Russia’s Missing Peacemakers
Why the Country’s Elites Are Struggling to Break With Putin
As this issue goes to press, the war in Ukraine is far from over. It seems likely to go on for weeks or months or even years, whether as a grinding back-and-forth conflict, an insurgency fighting to overturn an occupation, or a global cataclysm. Yet since the moment the first missiles were fired, it has been clear that the invasion marked the start of a new era—one that will be defined not just by the outcome on the ground in Ukraine but also by the global response. In their resistance to the Russian assault, Ukrainians have powerfully demonstrated what’s at stake for them. The rest of the world is still grappling with what’s at stake for it.
For Americans, argues Robert Kagan, the war serves as a stark reminder “that they are part of a never- ending power struggle, whether they wish to be or not”—and “that there really are worse things than U.S. hegemony.” For the international order, writes Tanisha Fazal, the war threatens the principle that has underpinned stability for decades: “The norm against territorial conquest has been tested in the most threatening and vivid way since the end of World War II.” And for Western policymakers, contends Stacie Goddard, the war underscores the value of “institutional realpolitik”—a strategy that, rather than scrapping the existing international system, would deploy it to contain the coordinated yet distinct revisionist challenges mounted by China and Russia.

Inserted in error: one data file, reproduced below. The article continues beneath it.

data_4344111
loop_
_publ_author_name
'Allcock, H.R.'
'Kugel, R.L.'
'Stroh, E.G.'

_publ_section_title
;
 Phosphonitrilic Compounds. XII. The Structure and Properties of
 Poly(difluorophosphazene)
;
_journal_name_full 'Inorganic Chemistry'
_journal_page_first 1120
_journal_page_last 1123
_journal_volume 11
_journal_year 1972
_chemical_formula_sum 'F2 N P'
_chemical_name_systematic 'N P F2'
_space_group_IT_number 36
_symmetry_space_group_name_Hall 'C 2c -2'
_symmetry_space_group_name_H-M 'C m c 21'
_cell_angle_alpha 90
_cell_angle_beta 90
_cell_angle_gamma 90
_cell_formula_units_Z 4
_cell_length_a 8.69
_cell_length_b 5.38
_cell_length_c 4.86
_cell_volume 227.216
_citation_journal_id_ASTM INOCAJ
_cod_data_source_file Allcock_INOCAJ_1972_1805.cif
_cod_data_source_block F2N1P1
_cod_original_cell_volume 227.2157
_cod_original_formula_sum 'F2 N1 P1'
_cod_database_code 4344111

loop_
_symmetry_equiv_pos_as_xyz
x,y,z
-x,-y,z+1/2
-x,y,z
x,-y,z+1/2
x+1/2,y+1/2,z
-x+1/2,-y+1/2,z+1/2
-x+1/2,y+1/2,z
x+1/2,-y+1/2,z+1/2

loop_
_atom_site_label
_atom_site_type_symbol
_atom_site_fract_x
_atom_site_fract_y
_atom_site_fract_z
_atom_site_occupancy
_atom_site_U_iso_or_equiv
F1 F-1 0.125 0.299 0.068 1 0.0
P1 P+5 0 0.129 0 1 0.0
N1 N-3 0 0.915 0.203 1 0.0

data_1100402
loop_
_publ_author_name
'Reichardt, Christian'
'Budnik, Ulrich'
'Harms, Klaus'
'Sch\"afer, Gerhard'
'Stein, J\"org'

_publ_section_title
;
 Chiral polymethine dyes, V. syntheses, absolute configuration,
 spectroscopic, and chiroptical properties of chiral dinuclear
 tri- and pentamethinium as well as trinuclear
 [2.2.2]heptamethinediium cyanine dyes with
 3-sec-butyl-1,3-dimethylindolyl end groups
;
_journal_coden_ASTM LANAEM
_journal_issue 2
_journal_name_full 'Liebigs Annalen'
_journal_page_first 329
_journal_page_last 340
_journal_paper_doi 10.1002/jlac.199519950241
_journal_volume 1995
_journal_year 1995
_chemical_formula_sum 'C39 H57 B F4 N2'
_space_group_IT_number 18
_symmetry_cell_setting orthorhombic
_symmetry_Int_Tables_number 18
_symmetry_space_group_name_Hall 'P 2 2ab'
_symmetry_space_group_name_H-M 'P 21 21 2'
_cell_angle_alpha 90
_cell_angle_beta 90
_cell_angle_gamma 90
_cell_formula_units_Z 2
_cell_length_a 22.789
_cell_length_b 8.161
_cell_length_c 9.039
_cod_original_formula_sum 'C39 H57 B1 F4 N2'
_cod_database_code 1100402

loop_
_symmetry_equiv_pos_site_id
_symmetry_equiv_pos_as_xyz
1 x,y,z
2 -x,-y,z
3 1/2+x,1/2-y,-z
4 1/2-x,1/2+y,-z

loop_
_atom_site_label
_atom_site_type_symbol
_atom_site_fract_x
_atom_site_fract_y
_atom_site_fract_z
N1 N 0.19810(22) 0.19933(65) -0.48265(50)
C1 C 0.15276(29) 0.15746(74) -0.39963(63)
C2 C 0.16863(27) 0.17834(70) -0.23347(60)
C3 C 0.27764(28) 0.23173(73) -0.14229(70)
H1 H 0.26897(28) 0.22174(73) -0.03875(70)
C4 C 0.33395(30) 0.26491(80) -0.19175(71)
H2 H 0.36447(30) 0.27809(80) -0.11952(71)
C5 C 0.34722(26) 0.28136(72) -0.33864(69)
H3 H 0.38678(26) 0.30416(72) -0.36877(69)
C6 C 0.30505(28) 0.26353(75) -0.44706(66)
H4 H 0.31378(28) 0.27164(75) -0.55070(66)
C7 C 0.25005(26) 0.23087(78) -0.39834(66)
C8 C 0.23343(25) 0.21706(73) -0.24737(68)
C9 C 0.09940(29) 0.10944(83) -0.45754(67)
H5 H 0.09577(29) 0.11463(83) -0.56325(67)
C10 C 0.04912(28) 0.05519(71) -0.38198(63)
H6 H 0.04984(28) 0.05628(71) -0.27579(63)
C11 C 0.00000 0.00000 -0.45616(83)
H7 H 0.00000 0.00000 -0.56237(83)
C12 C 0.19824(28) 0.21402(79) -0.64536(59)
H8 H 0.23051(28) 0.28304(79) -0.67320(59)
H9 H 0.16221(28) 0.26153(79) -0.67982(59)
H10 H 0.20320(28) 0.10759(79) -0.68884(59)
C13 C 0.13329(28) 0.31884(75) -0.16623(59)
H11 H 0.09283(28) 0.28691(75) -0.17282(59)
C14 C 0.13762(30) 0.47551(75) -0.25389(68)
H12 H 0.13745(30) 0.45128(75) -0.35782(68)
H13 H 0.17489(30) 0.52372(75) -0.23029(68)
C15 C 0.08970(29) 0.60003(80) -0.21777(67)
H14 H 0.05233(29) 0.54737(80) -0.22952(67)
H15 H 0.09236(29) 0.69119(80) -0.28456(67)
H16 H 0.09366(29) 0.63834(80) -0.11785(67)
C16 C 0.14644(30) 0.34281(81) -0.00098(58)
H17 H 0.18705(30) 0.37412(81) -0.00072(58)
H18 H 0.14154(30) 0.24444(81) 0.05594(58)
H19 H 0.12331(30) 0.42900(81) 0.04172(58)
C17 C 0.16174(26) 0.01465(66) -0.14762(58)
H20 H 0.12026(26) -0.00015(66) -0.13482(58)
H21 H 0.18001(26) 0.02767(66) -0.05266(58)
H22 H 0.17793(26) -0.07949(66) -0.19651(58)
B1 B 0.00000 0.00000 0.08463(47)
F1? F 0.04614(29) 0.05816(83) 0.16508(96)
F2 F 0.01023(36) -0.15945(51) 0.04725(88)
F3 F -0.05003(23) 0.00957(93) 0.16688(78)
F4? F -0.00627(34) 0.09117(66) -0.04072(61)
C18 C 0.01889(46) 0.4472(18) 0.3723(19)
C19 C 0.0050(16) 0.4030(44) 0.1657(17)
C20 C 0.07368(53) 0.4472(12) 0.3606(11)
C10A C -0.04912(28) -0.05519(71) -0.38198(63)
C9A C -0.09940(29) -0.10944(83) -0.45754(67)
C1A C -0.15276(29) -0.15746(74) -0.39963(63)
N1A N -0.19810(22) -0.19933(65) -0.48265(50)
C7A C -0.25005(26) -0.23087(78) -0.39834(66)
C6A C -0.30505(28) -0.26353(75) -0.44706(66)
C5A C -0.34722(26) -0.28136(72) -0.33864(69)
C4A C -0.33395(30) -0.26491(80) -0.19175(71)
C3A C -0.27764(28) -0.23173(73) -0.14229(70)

For Vladimir Putin, the war reflects what Daniel Treisman describes as “an emerging pattern—one that features anti-Western nationalism; angry, self-justifying speeches; and increasingly open uses of force,” first at home and then abroad. And for Ukrainians, the war represents an assault on, among much else, their history, with Putin, as Anna Reid explains, “resorting to military force and totalitarian censorship in a vain attempt to make reality closer to the myth.”
For all of us, meanwhile, the war has forced a fresh confrontation with risks and threats once dismissed as relics. It turns out, as Stephen Kotkin puts it in his sweeping analysis of geopolitics past and present, that “the West’s relatively brief respite from great-power competition with Russia constituted a historical blink of an eye.”
—Daniel Kurtz-Phelan, Editor